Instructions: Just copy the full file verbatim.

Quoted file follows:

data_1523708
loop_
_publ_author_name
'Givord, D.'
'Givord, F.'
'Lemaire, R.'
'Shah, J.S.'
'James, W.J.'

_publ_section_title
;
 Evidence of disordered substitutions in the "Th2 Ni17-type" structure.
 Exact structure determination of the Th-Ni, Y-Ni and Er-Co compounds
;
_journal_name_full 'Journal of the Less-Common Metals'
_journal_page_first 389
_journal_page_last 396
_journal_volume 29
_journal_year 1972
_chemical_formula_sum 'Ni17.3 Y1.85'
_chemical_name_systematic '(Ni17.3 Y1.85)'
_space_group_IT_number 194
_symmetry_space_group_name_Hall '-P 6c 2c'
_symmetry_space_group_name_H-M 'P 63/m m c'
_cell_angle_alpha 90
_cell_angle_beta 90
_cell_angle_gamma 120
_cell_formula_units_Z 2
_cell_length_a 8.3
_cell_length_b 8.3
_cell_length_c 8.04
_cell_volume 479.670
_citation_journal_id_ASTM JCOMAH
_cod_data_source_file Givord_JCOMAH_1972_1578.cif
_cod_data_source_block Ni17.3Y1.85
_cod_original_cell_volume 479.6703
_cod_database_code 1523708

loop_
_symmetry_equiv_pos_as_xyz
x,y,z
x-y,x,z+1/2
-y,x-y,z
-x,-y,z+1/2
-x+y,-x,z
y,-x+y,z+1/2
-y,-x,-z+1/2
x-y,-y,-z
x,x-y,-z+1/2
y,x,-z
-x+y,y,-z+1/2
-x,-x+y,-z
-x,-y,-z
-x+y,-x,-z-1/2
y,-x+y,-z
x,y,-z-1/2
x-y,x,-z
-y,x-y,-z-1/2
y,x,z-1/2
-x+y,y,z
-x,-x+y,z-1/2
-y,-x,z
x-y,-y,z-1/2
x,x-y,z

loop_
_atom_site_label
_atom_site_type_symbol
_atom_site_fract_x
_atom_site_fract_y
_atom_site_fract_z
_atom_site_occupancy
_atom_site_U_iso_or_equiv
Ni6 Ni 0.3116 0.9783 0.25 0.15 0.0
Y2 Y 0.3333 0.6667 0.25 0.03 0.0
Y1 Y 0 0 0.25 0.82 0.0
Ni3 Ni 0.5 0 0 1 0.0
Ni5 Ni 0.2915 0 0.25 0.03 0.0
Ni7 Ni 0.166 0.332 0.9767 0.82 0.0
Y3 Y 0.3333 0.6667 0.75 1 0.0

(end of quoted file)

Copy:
data_1523708
loop_
_publ_author_name
'Givord, D.'
'Givord, F.'
'Lemaire, R.'
'Shah, J.S.'
'James, W.J.'

_publ_section_title
;
 Evidence of disordered substitutions in the "Th2 Ni17-type" structure.
 Exact structure determination of the Th-Ni, Y-Ni and Er-Co compounds
;
_journal_name_full 'Journal of the Less-Common Metals'
_journal_page_first 389
_journal_page_last 396
_journal_volume 29
_journal_year 1972
_chemical_formula_sum 'Ni17.3 Y1.85'
_chemical_name_systematic '(Ni17.3 Y1.85)'
_space_group_IT_number 194
_symmetry_space_group_name_Hall '-P 6c 2c'
_symmetry_space_group_name_H-M 'P 63/m m c'
_cell_angle_alpha 90
_cell_angle_beta 90
_cell_angle_gamma 120
_cell_formula_units_Z 2
_cell_length_a 8.3
_cell_length_b 8.3
_cell_length_c 8.04
_cell_volume 479.670
_citation_journal_id_ASTM JCOMAH
_cod_data_source_file Givord_JCOMAH_1972_1578.cif
_cod_data_source_block Ni17.3Y1.85
_cod_original_cell_volume 479.6703
_cod_database_code 1523708

loop_
_symmetry_equiv_pos_as_xyz
x,y,z
x-y,x,z+1/2
-y,x-y,z
-x,-y,z+1/2
-x+y,-x,z
y,-x+y,z+1/2
-y,-x,-z+1/2
x-y,-y,-z
x,x-y,-z+1/2
y,x,-z
-x+y,y,-z+1/2
-x,-x+y,-z
-x,-y,-z
-x+y,-x,-z-1/2
y,-x+y,-z
x,y,-z-1/2
x-y,x,-z
-y,x-y,-z-1/2
y,x,z-1/2
-x+y,y,z
-x,-x+y,z-1/2
-y,-x,z
x-y,-y,z-1/2
x,x-y,z

loop_
_atom_site_label
_atom_site_type_symbol
_atom_site_fract_x
_atom_site_fract_y
_atom_site_fract_z
_atom_site_occupancy
_atom_site_U_iso_or_equiv
Ni6 Ni 0.3116 0.9783 0.25 0.15 0.0
Y2 Y 0.3333 0.6667 0.25 0.03 0.0
Y1 Y 0 0 0.25 0.82 0.0
Ni3 Ni 0.5 0 0 1 0.0
Ni5 Ni 0.2915 0 0.25 0.03 0.0
Ni7 Ni 0.166 0.332 0.9767 0.82 0.0
Y3 Y 0.3333 0.6667 0.75 1 0.0